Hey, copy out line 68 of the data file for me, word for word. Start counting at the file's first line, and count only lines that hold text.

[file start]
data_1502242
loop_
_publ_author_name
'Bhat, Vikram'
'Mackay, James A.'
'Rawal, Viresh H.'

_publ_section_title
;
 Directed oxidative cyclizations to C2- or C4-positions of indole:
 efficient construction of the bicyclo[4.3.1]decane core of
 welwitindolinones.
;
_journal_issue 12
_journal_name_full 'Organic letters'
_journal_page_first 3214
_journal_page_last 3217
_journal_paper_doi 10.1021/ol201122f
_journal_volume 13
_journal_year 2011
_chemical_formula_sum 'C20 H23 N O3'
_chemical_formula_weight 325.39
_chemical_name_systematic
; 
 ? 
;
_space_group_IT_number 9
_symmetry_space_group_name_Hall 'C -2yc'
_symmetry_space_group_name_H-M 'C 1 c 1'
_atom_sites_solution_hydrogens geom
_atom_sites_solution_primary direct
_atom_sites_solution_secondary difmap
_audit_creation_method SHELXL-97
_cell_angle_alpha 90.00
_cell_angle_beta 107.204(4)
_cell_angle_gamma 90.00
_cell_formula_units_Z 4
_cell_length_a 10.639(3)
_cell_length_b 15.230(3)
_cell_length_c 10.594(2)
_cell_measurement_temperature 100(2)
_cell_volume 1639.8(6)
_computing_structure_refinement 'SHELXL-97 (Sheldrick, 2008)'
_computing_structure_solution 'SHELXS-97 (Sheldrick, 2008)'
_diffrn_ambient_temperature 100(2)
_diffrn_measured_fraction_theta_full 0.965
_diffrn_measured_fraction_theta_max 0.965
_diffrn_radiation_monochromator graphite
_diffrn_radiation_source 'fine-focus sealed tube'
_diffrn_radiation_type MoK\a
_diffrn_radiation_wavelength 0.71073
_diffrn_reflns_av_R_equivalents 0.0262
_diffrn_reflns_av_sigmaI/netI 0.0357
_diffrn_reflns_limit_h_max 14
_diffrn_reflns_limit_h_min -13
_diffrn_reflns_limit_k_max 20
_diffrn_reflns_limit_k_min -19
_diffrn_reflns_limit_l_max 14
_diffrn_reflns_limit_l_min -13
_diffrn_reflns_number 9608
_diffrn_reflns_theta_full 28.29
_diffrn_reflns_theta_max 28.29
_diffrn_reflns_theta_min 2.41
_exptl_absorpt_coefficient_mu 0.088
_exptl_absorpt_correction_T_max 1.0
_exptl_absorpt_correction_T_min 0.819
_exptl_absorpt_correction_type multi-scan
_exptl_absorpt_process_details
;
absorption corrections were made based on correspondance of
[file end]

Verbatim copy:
;